Throughout his childhood, Marc Yankus had a stepfather who often told him to go outside and play in traffic. Yankus instead took to the streets of New York, where his appreciation for architecture grew. His exploration also led him to the American wing of the Metropolitan Museum of Art, a place where he said he “spent a lot of time pretending I was going back in time.”
As a fine art photographer, Yankus has created work that speaks to that background; his most recent photographs will be on view at Clamp Art in New York, opening Oct. 13, as part of his series “The Secret Lives of Buildings.”
The title is a nod to a feature published in the Paris Review in 2014 about Yankus’ previous show, one that he feels describes his work very well.
“Buildings are kind of like trees,” he said. “They’re silent. They’re tall. They’re all around you and they witness things. If they had a consciousness they would have seen all these different lives; people die, new people move in, there are all these changes to historical buildings.”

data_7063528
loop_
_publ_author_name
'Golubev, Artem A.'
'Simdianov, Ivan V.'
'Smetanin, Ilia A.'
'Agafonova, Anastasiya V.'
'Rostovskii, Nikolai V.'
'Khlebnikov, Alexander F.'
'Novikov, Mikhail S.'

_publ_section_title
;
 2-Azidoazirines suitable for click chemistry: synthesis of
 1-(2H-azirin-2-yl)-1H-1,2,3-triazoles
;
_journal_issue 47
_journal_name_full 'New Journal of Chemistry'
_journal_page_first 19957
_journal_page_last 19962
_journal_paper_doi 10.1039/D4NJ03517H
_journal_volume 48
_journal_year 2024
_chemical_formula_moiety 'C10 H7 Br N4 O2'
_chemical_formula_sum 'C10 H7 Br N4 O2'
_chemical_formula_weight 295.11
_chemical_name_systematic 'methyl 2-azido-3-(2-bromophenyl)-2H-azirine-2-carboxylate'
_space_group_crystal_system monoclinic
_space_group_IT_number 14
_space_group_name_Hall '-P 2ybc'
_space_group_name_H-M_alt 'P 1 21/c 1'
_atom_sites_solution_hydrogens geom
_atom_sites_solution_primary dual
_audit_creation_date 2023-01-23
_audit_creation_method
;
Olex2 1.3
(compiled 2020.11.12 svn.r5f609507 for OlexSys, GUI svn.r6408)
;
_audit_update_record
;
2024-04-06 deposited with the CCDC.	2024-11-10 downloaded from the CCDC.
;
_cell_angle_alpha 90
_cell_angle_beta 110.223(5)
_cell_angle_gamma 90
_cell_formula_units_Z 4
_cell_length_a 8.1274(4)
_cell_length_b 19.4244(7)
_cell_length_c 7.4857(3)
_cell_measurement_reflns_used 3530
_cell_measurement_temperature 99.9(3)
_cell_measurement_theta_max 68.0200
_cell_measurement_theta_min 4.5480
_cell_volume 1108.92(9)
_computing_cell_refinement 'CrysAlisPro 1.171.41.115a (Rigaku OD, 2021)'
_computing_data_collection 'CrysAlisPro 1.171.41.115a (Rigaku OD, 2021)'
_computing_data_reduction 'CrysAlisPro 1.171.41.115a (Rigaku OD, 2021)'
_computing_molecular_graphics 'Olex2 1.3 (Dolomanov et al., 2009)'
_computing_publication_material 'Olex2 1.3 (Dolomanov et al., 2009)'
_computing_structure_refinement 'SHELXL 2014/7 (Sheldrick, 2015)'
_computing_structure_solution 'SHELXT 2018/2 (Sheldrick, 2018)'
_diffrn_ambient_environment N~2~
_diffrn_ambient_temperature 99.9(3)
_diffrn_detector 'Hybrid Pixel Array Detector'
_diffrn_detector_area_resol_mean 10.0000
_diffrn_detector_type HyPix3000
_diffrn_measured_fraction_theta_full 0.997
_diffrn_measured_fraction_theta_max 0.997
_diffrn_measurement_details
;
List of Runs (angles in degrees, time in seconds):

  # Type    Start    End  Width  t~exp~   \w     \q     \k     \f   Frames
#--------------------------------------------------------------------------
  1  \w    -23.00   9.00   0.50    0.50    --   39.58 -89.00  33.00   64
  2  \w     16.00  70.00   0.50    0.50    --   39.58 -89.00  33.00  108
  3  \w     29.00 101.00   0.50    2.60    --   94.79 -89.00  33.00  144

Yankus feels one of the biggest shifts between his new work and what he has produced previously is a departure from the rough texture he employed as backgrounds. He said this new work has a more realistic feel to it and that he has included more detail and more of an environment by zooming out more. Many of the photographs don’t include people since Yankus wanted to lend a quietness to the work.
Although Yankus includes a lot of historical and iconic buildings in the series, it isn’t limited by them and includes more anonymous structures and even some that he creates.
Yankus still spends a lot of time walking around the city; he says that sometimes when a building stands out, he’ll take a photograph of the street signs to remember where he saw it. He also spends time going on “digital walks” by using 3-D mapping and Google searches to locate buildings and to learn more about their histories. Regardless of his approach, Yankus is definitely aware of his environment, wherever he happens to be.
“I’m the person who is always looking,” he said. “On the subway, people are always looking down, but I’m always fascinated and curious and watching, looking at the streets, the buildings, the people, the birds, nature.”
The image Pale Yellow and Blue, is a good example of his vision.
“I photographed it because the wall looks like an A-shaped house and also has a Rothko feel to it,” he said. “It’s a painting. … I like the quietness of that piece and the different shapes. It’s really about shapes, that piece.”